Wired for Obesity
Scientists pinpoint a set of genes that may wire the body weight center of the brain
Eating and exercise have the power to shape our bodies but those activities are controlled by hard-wired circuits in the brain. This means that when these neural circuits are developing is a critical time for determining how our brains will regulate our body weight, even in adulthood. What remains a mystery is just how these circuits achieve the proper wiring. Why do certain brain cells connect to one area while specifically avoiding other, nearby cells? Understanding how brain cells in the hypothalamus form these specific, complex connections – and how this process can be adversely affected – could provide insight into the development of childhood obesity.
In a study published recently in the journal Cell, investigators at Children’s Hospital Los Angeles and the University of Cambridge uncover key genes that guide the process of brain development. These genes instruct the body to build a set of molecules that act as a road map, guiding developing neurons to form circuits in the body weight center of the brain.
Sebastien Bouret, PhD of the Saban Research Institute at CHLA leads a team of researchers that study the formation of these circuits. “We know that the brain, in particular an area called the hypothalamus, has a very important role in the regulation of food intake and blood sugar,” explains Dr. Bouret, who is also an associate professor of pediatrics at the Keck School of Medicine of USC. Researchers have focused on the hypothalamus for years in an effort to study the epidemic of obesity, which affects nearly 14 million children and adolescents in the United States. “What we don’t yet understand,” he says, “is how these circuits in the hypothalamus are being organized. We want to know how the brain puts itself together and what exactly governs that process.” Understanding this is key because circuits must be established properly in order for the brain to ultimately perform complex functions like maintaining proper weight.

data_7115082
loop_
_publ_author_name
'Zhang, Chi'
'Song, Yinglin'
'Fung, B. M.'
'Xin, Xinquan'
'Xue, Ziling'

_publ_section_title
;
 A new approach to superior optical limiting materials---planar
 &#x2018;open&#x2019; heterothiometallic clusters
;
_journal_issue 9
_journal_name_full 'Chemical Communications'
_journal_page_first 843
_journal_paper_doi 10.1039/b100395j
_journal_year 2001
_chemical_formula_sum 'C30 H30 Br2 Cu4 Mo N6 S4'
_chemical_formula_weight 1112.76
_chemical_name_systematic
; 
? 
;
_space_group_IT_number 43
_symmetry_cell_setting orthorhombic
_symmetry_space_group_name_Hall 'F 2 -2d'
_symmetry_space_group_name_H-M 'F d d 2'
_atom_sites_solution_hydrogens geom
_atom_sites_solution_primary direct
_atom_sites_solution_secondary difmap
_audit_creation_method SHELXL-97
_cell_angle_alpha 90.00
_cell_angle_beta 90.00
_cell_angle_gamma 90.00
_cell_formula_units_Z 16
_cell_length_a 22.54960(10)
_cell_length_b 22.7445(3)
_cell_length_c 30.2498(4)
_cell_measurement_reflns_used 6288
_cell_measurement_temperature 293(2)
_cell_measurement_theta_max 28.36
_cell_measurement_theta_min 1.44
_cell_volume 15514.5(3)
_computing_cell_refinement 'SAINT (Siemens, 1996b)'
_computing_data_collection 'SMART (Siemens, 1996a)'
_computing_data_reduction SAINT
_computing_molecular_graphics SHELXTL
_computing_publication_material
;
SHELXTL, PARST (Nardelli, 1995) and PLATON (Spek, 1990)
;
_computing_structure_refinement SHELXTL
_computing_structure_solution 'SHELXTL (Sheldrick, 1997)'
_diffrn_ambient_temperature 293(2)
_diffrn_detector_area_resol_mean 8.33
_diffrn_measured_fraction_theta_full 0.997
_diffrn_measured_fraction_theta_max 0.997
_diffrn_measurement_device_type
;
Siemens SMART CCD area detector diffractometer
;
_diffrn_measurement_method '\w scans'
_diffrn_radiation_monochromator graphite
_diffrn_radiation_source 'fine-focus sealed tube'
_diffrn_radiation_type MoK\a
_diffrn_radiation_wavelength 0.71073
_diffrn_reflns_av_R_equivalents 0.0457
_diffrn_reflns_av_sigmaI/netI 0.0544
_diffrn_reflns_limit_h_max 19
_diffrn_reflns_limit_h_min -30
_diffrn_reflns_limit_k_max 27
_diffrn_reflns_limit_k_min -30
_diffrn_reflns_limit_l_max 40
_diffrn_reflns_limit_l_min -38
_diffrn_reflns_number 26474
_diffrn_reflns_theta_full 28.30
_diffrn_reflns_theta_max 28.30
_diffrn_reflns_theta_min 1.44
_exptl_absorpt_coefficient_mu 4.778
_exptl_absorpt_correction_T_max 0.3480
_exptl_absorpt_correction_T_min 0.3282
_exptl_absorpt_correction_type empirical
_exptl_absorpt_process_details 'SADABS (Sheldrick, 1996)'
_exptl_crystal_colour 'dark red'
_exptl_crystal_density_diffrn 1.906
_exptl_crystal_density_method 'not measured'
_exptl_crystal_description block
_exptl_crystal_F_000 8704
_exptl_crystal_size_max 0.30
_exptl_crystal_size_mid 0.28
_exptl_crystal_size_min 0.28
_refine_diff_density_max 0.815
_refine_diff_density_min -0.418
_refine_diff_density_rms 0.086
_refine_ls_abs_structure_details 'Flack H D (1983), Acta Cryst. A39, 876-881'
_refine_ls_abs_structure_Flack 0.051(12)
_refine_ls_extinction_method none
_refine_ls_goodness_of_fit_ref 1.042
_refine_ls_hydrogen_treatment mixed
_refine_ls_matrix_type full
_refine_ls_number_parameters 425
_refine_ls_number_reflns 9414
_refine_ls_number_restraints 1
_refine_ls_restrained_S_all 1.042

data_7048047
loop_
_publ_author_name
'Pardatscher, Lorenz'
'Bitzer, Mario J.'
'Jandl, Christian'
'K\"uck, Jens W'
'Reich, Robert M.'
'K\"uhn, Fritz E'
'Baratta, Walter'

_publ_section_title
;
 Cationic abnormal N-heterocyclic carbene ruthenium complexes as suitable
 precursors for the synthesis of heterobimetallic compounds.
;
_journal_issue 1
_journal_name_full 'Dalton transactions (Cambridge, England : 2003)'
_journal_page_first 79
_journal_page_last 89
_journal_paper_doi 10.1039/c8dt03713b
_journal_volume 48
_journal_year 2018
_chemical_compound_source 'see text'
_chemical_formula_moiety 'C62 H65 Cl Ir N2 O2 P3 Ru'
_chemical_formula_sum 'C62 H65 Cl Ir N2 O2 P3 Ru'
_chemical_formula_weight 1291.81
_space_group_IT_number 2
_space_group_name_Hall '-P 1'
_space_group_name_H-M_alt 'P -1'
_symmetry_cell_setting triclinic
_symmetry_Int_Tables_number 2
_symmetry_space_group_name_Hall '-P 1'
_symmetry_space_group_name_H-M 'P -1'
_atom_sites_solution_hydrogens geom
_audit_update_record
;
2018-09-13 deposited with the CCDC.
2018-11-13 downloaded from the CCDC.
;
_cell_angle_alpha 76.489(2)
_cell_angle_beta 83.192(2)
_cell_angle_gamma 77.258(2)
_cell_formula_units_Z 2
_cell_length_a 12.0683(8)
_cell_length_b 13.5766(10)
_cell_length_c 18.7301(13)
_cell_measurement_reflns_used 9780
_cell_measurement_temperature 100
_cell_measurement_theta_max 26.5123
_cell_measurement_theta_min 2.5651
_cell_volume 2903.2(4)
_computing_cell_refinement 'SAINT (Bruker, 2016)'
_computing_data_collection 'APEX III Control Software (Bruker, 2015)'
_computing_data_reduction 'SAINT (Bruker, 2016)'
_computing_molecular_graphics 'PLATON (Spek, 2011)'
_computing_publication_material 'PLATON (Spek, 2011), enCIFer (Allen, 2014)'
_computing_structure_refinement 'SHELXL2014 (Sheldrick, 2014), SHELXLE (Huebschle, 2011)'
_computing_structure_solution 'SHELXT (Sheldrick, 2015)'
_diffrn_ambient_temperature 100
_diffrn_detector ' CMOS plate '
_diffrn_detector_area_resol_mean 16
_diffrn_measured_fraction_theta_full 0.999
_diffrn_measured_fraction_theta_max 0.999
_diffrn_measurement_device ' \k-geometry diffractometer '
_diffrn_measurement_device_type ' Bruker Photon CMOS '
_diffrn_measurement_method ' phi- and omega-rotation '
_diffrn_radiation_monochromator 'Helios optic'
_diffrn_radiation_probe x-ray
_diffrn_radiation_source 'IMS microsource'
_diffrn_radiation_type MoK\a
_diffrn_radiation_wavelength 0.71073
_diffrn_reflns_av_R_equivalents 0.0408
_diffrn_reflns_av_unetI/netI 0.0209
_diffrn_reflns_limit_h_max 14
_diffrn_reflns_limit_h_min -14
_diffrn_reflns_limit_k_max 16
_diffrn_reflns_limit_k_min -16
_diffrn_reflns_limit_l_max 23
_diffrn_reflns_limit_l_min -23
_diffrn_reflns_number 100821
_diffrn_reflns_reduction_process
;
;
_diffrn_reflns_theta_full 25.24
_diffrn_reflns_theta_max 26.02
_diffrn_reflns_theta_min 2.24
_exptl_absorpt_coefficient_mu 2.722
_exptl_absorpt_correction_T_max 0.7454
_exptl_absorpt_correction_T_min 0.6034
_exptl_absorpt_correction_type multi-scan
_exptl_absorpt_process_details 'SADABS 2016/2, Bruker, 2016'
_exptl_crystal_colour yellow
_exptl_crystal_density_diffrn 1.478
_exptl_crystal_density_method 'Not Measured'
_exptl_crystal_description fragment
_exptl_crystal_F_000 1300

Enter the semaphorins – small signaling molecules found in abundance in the developing hypothalamus. Bouret wondered whether these semaphorins could help form body weight circuits. Dr. Sophie Croizier, who led the study in Dr. Bouret’s lab, blocked semaphorin signaling in cells of the hypothalamus. She discovered that brain cells no longer grew the way they were supposed to, showing that semaphorin provides an essential map for them to follow. In addition to connections failing to establish, loss of semaphorin action in a preclinical model also caused elevated body weight. “What we are seeing is that semaphorins are guiding and shaping development of hypothalamic circuits that ultimately regulate calorie intake,” explains Dr. Bouret.
But the story does not stop here.
Professor Sadaf Farooqi, PhD, FRCP, FMedSci from the University of Cambridge was also analyzing genetic information from individuals with obesity. Dr. Farooqi’s team tested 1,000 DNA samples and found that individuals with early-onset obesity harbored more rare mutations in genes involved in semaphorin signaling than healthy individuals. The finding that people with obesity have these mutations shows that semaphorins are important in maintaining healthy body weight. “We have now discovered the genes that establish the precise neural connections that form these circuits,” says Dr. Agatha van der Klaauw, who led the study in Dr. Farooqi’s lab and is co-first author on the paper.
This study reveals a much clearer picture of what occurs in the developing brain. Semaphorin signaling appears to shape the physical architecture of the brain and influence circuitry governing body weight.